Steady Air Flow
Normally in music there are all sorts of differences in the way we blow the air. We speed up the air to play louder or ascend into the high register, and vary the amount of air according to the type of sound we want to produce. However, the trombonist must be able to blow an underlying steady stream of air for effective slurring, regardless of the action of the slide. For example, to slur from first position F to fourth position G, the same air must be blown throughout the F, "across the grain" of the slur, and throughout the G.
Put another way: to play a steady long tone I must blow air at a constant flow rate, despite the fact that my body is changing every split second of exhalation. The wind must blow with constant speed, regardless of how full the lungs are or how fast the slide is moving.
Perhaps the most common problem I have encountered is the "wah-wahs," where a student backs off of the air every shift, then makes a slight crescendo through each note. I believe it comes from fear of the articulation you get in the sound of a clean slur, and can be solved by exaggerating the opposite. I get the student to do several slurs deliberately making a breath accent, or "Ho" attack, on each note.
Another way of developing good legato is to take some melodious etude and practice it without the tongue, or all glissando. Advanced players, try it on the Rochut Etudes, while younger players can use the phrasing studies by Jaroslav Cimera.
The slide must move as quickly as possible between notes to avoid a smear, but not so fast that the instrument jerks and upsets the embouchure. To get a smooth shift between first and fifth position for example, I like to imagine the slide accelerating to the halfway point-about third position-then slowing down the rest of the way. Control the slide between your thumb and index finger, but keep a loose wrist.
On the trip out from first position, think of the slide accelerating from a standstill to 50 km/hr, with your thumb on the slide brace acting as a throttle, and then the index finger acting as a brake to bring you back down to zero when you get to fifth position. Coming back to first position it is reversed, with the index finger pushing and the thumb slowing down. In this way, you can make a smooth, quick shift, without jerking the embouchure.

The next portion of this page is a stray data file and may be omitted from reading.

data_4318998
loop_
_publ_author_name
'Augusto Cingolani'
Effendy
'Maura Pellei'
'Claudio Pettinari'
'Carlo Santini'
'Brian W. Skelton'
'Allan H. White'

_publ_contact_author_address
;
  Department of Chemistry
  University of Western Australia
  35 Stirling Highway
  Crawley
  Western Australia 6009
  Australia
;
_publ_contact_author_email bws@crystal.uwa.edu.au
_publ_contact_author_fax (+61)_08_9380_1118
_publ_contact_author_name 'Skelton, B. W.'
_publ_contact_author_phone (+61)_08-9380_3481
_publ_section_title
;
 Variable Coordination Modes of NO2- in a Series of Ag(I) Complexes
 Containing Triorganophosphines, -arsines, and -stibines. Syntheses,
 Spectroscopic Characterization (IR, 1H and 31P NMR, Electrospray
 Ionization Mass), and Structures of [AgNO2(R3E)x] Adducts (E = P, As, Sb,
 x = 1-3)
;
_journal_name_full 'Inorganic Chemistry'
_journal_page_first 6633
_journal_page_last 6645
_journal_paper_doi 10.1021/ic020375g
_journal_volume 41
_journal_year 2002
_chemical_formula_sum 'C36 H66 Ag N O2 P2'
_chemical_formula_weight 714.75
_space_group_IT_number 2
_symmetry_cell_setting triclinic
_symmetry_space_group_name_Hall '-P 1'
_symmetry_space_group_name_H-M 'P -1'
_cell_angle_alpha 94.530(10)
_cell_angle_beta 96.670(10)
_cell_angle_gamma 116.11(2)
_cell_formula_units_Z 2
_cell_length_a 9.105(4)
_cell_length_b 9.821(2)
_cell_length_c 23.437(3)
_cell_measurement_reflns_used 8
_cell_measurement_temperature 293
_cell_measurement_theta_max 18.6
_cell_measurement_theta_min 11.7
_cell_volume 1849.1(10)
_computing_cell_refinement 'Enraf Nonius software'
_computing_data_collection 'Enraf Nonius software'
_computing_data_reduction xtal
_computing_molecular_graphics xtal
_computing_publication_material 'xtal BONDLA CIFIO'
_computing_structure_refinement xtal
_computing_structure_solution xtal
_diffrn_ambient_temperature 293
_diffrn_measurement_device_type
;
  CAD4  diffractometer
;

The final aspect of great legato is a light tongue stroke at the same moment the slide moves.
Now is probably a good time to tell you that there are two schools of legato tonguing in the world. The two "camps" are diametrically opposed to one another, each accusing the other of causing irreparable harm to the advancement of the trombone. One school says, "tongue everything!" The other says, "tongue the ones you must to avoid a glissando, and slur the rest!"
I'm kidding of course, but these two schools of thought do exist. For the longest time I subscribed to the second idea, only tonguing the slurs which would smear without it. I worked very hard to get the slurs and the tongues to sound the same, with some success, but it was never perfect. Now I think I have changed my mind. It was pointed out to me that you get a much more consistent articulation tonging everything, and after a great deal of practise (I was lousy at it) I have to agree. Oddly enough, I found an improvement in my general technique as well. Try it and see!
Ideally, the tongue stroke should happen about halfway between positions, but in reality it is almost impossible to time perfectly. Let your ear be your guide: Is there a slight gliss in the sound before or after the shift?
By the way, I don't believe the tongue changes at all for different articulations. The tongue stroke for an accent is the same as for a tenuto, it is the quality of air that changes the note shape.
Brad Howland is the Principal Trombonist of the Victoria Symphony Orchestra.